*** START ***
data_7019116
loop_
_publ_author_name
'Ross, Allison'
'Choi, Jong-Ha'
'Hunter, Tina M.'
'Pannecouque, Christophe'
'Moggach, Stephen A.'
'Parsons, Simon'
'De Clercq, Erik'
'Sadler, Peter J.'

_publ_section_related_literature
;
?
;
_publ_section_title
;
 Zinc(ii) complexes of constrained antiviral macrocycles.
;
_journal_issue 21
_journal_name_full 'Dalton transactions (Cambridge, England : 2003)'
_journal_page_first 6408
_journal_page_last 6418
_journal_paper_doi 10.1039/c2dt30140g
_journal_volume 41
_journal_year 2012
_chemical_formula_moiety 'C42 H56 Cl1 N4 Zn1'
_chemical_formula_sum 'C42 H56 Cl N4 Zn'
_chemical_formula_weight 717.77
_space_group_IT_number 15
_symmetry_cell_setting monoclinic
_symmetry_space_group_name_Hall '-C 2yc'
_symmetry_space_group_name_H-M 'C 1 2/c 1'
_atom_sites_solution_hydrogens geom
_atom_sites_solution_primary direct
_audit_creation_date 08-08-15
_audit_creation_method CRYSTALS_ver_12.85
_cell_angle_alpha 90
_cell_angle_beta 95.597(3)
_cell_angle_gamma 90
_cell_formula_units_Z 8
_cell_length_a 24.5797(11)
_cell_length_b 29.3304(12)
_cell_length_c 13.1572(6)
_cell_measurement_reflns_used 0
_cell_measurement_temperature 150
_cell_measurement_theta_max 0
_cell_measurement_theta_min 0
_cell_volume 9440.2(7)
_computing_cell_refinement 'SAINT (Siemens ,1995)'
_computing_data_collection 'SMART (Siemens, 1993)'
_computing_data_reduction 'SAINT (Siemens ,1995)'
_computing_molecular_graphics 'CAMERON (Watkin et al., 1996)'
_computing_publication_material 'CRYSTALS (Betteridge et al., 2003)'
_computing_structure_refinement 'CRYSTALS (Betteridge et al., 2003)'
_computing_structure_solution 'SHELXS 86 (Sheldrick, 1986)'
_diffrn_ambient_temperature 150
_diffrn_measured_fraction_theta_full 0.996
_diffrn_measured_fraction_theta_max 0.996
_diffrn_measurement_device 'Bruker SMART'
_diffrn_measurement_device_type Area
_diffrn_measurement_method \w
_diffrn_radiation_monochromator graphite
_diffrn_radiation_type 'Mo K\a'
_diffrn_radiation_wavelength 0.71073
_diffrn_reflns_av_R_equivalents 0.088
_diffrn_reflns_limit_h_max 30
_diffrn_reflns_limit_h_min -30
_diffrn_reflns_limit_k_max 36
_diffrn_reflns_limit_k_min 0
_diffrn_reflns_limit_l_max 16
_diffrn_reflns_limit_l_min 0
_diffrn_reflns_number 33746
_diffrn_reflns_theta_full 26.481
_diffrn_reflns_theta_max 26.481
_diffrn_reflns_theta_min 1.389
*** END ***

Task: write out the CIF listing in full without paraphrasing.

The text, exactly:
data_7019116
loop_
_publ_author_name
'Ross, Allison'
'Choi, Jong-Ha'
'Hunter, Tina M.'
'Pannecouque, Christophe'
'Moggach, Stephen A.'
'Parsons, Simon'
'De Clercq, Erik'
'Sadler, Peter J.'

_publ_section_related_literature
;
?
;
_publ_section_title
;
 Zinc(ii) complexes of constrained antiviral macrocycles.
;
_journal_issue 21
_journal_name_full 'Dalton transactions (Cambridge, England : 2003)'
_journal_page_first 6408
_journal_page_last 6418
_journal_paper_doi 10.1039/c2dt30140g
_journal_volume 41
_journal_year 2012
_chemical_formula_moiety 'C42 H56 Cl1 N4 Zn1'
_chemical_formula_sum 'C42 H56 Cl N4 Zn'
_chemical_formula_weight 717.77
_space_group_IT_number 15
_symmetry_cell_setting monoclinic
_symmetry_space_group_name_Hall '-C 2yc'
_symmetry_space_group_name_H-M 'C 1 2/c 1'
_atom_sites_solution_hydrogens geom
_atom_sites_solution_primary direct
_audit_creation_date 08-08-15
_audit_creation_method CRYSTALS_ver_12.85
_cell_angle_alpha 90
_cell_angle_beta 95.597(3)
_cell_angle_gamma 90
_cell_formula_units_Z 8
_cell_length_a 24.5797(11)
_cell_length_b 29.3304(12)
_cell_length_c 13.1572(6)
_cell_measurement_reflns_used 0
_cell_measurement_temperature 150
_cell_measurement_theta_max 0
_cell_measurement_theta_min 0
_cell_volume 9440.2(7)
_computing_cell_refinement 'SAINT (Siemens ,1995)'
_computing_data_collection 'SMART (Siemens, 1993)'
_computing_data_reduction 'SAINT (Siemens ,1995)'
_computing_molecular_graphics 'CAMERON (Watkin et al., 1996)'
_computing_publication_material 'CRYSTALS (Betteridge et al., 2003)'
_computing_structure_refinement 'CRYSTALS (Betteridge et al., 2003)'
_computing_structure_solution 'SHELXS 86 (Sheldrick, 1986)'
_diffrn_ambient_temperature 150
_diffrn_measured_fraction_theta_full 0.996
_diffrn_measured_fraction_theta_max 0.996
_diffrn_measurement_device 'Bruker SMART'
_diffrn_measurement_device_type Area
_diffrn_measurement_method \w
_diffrn_radiation_monochromator graphite
_diffrn_radiation_type 'Mo K\a'
_diffrn_radiation_wavelength 0.71073
_diffrn_reflns_av_R_equivalents 0.088
_diffrn_reflns_limit_h_max 30
_diffrn_reflns_limit_h_min -30
_diffrn_reflns_limit_k_max 36
_diffrn_reflns_limit_k_min 0
_diffrn_reflns_limit_l_max 16
_diffrn_reflns_limit_l_min 0
_diffrn_reflns_number 33746
_diffrn_reflns_theta_full 26.481
_diffrn_reflns_theta_max 26.481
_diffrn_reflns_theta_min 1.389